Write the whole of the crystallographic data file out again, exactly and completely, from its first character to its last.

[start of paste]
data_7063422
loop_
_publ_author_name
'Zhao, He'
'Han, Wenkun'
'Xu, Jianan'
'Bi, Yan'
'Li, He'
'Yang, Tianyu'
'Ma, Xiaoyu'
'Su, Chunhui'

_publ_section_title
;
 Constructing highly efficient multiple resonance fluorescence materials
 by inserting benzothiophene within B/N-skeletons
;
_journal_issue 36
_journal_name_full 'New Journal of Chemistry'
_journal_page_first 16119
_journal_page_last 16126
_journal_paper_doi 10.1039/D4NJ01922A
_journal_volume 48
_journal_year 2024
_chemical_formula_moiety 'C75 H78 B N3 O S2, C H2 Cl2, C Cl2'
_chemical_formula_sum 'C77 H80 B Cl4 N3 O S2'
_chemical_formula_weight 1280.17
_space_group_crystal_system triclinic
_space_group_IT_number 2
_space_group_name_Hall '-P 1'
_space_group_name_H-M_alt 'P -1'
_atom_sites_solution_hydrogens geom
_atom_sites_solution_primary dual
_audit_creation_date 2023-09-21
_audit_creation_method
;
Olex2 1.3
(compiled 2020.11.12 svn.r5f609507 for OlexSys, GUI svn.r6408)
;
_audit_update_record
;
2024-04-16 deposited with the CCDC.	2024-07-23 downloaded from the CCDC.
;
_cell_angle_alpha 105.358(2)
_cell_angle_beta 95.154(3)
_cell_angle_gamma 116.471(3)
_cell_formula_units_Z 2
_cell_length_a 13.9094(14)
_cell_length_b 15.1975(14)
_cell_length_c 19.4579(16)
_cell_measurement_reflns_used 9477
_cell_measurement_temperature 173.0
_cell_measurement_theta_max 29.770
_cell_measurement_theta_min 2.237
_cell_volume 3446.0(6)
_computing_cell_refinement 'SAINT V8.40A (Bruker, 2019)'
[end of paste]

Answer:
data_7063422
loop_
_publ_author_name
'Zhao, He'
'Han, Wenkun'
'Xu, Jianan'
'Bi, Yan'
'Li, He'
'Yang, Tianyu'
'Ma, Xiaoyu'
'Su, Chunhui'

_publ_section_title
;
 Constructing highly efficient multiple resonance fluorescence materials
 by inserting benzothiophene within B/N-skeletons
;
_journal_issue 36
_journal_name_full 'New Journal of Chemistry'
_journal_page_first 16119
_journal_page_last 16126
_journal_paper_doi 10.1039/D4NJ01922A
_journal_volume 48
_journal_year 2024
_chemical_formula_moiety 'C75 H78 B N3 O S2, C H2 Cl2, C Cl2'
_chemical_formula_sum 'C77 H80 B Cl4 N3 O S2'
_chemical_formula_weight 1280.17
_space_group_crystal_system triclinic
_space_group_IT_number 2
_space_group_name_Hall '-P 1'
_space_group_name_H-M_alt 'P -1'
_atom_sites_solution_hydrogens geom
_atom_sites_solution_primary dual
_audit_creation_date 2023-09-21
_audit_creation_method
;
Olex2 1.3
(compiled 2020.11.12 svn.r5f609507 for OlexSys, GUI svn.r6408)
;
_audit_update_record
;
2024-04-16 deposited with the CCDC.	2024-07-23 downloaded from the CCDC.
;
_cell_angle_alpha 105.358(2)
_cell_angle_beta 95.154(3)
_cell_angle_gamma 116.471(3)
_cell_formula_units_Z 2
_cell_length_a 13.9094(14)
_cell_length_b 15.1975(14)
_cell_length_c 19.4579(16)
_cell_measurement_reflns_used 9477
_cell_measurement_temperature 173.0
_cell_measurement_theta_max 29.770
_cell_measurement_theta_min 2.237
_cell_volume 3446.0(6)
_computing_cell_refinement 'SAINT V8.40A (Bruker, 2019)'